On Craneface

craneface

Craneface

Craneface has been (and remains) one of my most successful images to date, which is why I shamelessly use it for just about everything. Because of its ambiguous elements, it is also one of the pictures about which I get the most questions. The practical function of a portrait is to show a person’s face, an element that acts as an emblem of individuality. However, by masking the face, as I have done in this image, one’s individuality is removed or suppressed, and exchanged for another’s.

The Craneface, to me, is a juxtaposition of two different notions of work. I purposely used a suit as the basis of the figure because it connotes images of the modern worker and is the uniform of choice for bureaucracies around the world. I see the suit as representing this faceless notion of work, one in which we all just become squirrels fighting for the largest nut beneath the corporate tree. The origami cranes, on the other hand, represent an intimate notion of work, as origami is something that must be made by hand. There is no machine that can fold origami for you. Anyone who has ever folded even simple origami knows it can be frustrating process that requires a human’s touch.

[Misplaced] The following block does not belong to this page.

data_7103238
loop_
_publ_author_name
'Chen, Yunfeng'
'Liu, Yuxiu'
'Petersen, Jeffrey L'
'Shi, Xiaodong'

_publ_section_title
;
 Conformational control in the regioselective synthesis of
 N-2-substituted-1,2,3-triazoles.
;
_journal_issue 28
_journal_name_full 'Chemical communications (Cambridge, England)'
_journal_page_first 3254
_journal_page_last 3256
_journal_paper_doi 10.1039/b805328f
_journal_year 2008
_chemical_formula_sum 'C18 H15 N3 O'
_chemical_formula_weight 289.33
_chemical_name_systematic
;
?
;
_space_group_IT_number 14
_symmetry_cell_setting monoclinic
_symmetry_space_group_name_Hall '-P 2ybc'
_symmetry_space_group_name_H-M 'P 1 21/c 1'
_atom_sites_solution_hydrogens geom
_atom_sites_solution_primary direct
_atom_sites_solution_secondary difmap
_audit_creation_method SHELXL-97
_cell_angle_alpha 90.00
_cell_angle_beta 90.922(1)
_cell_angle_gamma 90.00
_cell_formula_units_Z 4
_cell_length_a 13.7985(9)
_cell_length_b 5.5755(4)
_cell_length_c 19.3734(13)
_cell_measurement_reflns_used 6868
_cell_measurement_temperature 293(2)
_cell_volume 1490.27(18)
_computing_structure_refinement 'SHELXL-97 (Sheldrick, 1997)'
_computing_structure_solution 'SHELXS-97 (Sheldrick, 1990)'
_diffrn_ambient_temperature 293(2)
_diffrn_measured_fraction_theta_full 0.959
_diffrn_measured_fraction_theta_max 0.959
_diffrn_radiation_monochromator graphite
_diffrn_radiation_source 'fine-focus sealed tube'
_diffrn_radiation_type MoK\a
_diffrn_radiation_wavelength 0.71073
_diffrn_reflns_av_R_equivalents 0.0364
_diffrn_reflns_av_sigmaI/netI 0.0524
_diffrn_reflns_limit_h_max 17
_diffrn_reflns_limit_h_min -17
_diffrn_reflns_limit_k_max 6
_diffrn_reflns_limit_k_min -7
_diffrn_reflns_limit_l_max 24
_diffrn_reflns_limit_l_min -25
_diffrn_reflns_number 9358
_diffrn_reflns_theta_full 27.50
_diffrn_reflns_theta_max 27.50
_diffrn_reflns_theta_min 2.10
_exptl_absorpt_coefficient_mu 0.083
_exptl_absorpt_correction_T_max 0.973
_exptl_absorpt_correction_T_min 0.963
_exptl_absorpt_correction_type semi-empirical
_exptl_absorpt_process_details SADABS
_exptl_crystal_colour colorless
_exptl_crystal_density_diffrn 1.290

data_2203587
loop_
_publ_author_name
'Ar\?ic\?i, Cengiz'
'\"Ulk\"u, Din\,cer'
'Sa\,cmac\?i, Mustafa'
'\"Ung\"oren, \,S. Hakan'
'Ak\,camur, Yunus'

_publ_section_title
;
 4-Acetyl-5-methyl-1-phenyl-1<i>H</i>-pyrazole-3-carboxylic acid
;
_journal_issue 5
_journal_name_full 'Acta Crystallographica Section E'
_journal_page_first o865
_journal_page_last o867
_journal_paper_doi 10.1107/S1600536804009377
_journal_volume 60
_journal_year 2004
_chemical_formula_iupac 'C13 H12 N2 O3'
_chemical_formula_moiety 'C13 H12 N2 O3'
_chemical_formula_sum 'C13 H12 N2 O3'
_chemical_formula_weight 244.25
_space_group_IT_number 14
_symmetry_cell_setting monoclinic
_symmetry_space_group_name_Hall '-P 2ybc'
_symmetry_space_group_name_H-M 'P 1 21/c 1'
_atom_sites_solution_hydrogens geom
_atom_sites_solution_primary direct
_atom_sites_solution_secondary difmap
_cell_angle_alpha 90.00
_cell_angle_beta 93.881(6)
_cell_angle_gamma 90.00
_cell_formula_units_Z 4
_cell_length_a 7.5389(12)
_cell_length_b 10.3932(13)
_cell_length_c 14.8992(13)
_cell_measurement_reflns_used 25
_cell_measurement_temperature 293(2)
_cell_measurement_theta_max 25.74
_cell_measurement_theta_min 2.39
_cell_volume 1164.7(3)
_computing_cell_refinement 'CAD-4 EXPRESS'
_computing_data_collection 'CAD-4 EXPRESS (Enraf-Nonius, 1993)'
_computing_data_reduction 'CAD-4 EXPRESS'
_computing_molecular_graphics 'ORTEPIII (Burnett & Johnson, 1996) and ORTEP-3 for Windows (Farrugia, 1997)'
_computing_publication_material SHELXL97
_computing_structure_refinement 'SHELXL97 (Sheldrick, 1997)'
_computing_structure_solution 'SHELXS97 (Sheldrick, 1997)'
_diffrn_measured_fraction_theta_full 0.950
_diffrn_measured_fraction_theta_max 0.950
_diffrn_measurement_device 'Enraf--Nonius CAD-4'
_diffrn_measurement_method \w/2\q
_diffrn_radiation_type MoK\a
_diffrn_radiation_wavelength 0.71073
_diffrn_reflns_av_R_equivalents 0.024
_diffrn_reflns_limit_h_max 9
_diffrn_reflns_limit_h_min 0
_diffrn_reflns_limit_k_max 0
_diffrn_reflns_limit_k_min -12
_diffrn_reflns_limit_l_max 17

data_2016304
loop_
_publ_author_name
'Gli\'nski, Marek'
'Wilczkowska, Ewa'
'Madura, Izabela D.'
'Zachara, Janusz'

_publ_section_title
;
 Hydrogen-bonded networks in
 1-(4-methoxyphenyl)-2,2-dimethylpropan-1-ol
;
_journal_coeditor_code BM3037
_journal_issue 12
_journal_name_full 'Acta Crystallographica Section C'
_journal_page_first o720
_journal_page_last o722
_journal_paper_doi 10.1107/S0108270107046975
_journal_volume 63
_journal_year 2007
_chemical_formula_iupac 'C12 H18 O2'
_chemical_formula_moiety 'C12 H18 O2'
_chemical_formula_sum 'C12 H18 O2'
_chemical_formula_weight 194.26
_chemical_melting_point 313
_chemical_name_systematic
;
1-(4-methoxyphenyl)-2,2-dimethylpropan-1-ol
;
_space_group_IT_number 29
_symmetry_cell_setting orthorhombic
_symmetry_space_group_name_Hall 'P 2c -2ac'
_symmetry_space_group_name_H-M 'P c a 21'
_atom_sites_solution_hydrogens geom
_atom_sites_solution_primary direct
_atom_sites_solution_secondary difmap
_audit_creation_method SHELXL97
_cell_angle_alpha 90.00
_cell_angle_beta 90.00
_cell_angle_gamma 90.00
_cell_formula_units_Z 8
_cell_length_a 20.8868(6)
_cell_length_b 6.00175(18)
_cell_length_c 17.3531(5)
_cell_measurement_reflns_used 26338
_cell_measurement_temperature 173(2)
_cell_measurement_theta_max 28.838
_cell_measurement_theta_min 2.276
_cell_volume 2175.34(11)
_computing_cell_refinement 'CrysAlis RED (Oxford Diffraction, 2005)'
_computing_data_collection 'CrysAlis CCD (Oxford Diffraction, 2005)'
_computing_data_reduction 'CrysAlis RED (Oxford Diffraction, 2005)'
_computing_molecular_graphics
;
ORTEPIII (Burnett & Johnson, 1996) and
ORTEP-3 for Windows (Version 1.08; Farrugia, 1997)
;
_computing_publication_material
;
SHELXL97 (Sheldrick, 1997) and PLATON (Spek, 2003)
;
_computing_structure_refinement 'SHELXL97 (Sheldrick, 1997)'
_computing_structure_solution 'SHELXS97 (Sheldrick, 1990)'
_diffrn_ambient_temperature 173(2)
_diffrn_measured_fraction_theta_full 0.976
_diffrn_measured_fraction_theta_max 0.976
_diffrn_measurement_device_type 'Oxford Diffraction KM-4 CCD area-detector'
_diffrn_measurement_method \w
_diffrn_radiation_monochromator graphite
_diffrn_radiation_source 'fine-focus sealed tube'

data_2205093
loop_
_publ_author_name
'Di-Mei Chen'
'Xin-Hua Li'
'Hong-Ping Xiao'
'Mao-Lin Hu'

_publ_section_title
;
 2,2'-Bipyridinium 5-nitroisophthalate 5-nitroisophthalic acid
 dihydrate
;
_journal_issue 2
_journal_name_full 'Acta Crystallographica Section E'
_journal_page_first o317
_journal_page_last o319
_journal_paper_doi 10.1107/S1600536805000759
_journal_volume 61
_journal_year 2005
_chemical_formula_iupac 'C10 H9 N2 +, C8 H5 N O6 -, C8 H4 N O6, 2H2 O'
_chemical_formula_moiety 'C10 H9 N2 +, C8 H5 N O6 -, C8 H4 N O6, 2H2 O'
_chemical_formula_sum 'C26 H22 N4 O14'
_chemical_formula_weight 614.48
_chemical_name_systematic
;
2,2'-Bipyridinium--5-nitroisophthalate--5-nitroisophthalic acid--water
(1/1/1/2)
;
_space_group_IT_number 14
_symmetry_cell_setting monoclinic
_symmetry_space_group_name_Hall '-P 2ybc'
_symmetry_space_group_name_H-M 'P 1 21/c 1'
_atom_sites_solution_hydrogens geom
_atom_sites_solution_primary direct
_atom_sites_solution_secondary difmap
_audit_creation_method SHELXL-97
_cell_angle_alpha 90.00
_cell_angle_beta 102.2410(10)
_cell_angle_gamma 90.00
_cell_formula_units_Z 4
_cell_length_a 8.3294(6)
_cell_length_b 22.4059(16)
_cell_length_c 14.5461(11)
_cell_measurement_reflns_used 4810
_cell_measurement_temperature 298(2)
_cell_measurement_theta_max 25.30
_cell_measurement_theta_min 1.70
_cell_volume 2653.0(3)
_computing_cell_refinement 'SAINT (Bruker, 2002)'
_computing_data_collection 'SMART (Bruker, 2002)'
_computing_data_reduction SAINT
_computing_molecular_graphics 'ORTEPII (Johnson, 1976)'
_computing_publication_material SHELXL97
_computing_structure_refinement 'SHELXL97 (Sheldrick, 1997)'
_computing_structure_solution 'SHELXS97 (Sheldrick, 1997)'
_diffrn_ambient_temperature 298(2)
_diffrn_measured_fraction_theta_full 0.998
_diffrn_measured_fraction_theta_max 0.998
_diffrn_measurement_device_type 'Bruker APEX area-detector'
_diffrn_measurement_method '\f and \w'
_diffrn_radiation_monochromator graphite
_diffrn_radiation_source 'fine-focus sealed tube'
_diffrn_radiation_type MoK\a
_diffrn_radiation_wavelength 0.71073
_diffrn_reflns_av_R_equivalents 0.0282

When I shot Craneface I was in the midst of trying to decide whether or not I wanted to walk the paved path of a nine to five, or if I wanted to cut my way through the jungle that is fine art. This is a question I am still grappling with today, and perhaps the act of hiding my face behind the cranes reflects on my indecision. Alternatively, one could also read the image as a statement that says, “I have become my work and wish to be recognized for my art (that which I have created with my hands), rather than with my face.”

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